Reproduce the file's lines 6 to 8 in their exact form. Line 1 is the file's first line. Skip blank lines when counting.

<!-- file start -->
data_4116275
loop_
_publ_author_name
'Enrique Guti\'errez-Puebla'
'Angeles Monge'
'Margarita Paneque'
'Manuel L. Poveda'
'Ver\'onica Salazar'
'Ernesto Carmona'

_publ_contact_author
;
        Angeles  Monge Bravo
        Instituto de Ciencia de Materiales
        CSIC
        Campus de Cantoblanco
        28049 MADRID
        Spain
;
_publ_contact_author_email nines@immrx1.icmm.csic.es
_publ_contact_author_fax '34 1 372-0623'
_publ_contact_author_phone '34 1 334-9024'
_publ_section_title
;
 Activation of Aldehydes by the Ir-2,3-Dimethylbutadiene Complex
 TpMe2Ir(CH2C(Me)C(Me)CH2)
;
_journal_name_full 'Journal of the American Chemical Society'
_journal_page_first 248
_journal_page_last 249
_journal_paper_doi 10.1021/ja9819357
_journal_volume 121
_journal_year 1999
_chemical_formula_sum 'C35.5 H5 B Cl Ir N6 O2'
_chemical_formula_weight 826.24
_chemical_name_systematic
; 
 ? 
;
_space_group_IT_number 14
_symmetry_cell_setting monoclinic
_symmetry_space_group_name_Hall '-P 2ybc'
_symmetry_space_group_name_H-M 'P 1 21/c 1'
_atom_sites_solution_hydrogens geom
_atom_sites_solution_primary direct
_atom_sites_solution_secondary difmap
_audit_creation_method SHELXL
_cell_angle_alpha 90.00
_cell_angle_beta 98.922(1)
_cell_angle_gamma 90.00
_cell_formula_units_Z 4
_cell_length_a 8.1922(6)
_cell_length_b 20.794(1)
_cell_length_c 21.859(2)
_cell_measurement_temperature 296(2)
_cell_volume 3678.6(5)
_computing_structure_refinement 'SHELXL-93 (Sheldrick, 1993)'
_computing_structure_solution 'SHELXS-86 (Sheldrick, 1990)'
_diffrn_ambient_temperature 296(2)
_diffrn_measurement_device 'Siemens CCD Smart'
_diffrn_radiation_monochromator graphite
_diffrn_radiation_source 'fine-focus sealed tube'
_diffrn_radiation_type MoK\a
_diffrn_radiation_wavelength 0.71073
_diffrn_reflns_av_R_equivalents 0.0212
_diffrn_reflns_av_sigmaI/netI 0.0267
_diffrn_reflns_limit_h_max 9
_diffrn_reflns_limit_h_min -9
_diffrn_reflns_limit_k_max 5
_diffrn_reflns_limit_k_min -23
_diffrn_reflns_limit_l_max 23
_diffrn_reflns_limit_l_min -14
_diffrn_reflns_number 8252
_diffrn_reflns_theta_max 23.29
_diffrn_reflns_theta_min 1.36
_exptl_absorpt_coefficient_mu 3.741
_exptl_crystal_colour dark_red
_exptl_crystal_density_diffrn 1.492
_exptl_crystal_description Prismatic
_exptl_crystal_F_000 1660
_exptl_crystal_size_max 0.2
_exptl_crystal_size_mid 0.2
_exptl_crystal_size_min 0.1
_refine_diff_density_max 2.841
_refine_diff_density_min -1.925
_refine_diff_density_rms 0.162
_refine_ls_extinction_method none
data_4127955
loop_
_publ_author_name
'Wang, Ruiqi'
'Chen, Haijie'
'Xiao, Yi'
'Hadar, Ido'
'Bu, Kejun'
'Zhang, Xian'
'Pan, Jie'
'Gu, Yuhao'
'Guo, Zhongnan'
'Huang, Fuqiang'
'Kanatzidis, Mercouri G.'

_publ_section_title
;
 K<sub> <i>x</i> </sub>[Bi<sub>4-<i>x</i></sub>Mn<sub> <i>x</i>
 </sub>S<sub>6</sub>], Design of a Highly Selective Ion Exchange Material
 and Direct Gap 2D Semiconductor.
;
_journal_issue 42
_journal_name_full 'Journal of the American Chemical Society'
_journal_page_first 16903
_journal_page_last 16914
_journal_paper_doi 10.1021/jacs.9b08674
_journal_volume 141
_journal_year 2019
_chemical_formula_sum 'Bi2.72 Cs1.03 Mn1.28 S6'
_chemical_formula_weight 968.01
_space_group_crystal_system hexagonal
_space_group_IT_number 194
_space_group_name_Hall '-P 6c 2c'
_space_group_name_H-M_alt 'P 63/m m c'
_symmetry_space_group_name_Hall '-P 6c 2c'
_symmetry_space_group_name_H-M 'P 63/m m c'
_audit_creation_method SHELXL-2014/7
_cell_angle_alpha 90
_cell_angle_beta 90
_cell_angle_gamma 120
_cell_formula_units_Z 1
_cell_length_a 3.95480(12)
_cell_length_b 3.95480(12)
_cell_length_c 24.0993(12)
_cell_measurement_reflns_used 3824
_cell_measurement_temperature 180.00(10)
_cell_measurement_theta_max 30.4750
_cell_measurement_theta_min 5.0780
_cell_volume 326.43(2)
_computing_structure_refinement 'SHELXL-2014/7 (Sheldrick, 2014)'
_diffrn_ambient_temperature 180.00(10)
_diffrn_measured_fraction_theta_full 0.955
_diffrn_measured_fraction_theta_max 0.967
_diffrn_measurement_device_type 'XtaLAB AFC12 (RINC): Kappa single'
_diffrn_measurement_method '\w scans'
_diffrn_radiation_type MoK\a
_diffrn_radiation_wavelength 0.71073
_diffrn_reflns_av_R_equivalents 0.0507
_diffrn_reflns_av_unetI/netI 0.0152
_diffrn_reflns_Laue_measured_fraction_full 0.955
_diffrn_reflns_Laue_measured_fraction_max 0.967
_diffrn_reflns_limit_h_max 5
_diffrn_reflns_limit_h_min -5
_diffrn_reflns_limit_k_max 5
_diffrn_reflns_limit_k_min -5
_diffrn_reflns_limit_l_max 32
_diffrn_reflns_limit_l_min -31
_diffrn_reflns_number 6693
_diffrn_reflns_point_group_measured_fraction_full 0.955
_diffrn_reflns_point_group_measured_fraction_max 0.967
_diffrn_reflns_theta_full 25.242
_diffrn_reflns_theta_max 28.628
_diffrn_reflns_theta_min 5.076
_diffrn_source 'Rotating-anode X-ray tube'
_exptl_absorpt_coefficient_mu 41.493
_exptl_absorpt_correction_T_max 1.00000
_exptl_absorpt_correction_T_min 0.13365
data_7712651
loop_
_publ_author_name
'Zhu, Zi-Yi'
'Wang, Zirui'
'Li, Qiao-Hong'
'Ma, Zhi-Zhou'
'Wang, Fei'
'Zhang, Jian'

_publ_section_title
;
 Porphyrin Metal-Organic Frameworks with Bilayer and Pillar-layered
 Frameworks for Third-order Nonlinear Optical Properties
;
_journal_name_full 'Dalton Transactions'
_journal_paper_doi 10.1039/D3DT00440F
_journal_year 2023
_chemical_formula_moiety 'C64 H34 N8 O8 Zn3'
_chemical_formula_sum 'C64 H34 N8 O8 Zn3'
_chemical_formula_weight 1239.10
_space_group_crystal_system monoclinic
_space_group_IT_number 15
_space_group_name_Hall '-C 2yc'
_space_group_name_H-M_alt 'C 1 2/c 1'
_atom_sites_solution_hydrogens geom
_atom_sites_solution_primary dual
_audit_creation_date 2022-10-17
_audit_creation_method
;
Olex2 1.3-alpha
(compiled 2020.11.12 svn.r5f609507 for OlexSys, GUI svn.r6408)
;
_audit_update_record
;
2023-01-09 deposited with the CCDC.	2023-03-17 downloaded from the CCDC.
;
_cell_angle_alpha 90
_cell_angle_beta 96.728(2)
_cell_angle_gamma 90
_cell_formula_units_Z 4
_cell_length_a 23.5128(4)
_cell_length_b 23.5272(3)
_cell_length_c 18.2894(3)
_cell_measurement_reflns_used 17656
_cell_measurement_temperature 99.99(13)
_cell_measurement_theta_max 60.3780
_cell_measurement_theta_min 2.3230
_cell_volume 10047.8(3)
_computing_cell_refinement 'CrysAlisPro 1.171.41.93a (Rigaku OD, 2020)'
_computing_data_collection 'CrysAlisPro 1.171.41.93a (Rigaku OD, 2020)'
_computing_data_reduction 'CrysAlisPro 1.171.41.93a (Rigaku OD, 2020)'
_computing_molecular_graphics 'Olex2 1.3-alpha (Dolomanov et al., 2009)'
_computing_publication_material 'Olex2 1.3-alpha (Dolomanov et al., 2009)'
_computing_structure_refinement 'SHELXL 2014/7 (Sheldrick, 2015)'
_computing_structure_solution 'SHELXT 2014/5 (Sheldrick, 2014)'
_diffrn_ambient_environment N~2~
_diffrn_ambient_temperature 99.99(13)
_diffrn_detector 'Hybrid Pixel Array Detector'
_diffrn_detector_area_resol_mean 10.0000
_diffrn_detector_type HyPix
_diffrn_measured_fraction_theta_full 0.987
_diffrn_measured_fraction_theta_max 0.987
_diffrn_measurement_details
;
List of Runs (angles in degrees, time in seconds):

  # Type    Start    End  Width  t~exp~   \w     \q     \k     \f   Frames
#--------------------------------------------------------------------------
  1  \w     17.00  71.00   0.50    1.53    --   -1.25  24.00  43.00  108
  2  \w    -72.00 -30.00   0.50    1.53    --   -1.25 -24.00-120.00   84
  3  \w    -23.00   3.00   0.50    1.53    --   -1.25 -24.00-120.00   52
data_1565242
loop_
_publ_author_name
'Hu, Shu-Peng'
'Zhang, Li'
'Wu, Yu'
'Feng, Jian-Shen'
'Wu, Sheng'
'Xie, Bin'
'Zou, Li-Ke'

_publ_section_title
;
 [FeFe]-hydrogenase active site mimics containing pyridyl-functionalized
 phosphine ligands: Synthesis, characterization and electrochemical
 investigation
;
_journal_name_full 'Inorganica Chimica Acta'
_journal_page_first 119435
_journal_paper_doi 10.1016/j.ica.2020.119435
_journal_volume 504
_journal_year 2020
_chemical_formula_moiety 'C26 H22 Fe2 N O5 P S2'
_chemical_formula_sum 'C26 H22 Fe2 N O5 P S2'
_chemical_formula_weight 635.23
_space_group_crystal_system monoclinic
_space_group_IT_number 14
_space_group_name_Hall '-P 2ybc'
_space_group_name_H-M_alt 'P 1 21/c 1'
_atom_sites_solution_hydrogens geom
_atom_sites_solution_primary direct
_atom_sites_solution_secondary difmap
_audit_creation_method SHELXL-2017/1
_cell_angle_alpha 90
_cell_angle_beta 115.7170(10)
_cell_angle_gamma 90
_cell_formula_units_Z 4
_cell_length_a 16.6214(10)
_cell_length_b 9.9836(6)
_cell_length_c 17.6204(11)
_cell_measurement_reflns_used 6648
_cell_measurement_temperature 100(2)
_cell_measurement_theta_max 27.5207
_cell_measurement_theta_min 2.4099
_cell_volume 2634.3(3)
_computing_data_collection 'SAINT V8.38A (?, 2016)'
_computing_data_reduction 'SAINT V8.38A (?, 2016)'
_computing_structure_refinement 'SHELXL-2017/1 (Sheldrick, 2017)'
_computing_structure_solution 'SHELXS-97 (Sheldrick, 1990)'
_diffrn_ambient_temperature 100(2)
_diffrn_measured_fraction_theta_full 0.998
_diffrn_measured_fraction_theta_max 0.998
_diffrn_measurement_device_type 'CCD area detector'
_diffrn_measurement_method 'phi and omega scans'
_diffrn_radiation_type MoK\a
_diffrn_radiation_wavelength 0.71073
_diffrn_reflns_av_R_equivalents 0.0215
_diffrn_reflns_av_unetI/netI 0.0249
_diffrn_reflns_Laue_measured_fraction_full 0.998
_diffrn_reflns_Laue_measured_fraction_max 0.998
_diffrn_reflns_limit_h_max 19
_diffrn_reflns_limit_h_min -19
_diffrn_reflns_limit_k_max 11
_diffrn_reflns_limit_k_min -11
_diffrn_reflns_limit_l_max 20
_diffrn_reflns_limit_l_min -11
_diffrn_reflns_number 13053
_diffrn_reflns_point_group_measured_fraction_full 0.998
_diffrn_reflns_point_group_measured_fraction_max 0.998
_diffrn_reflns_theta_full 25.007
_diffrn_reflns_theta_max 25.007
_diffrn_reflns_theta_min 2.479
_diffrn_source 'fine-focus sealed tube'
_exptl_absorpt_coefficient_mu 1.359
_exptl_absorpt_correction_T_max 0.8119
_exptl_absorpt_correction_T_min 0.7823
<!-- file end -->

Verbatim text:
'Margarita Paneque'
'Manuel L. Poveda'
'Ver\'onica Salazar'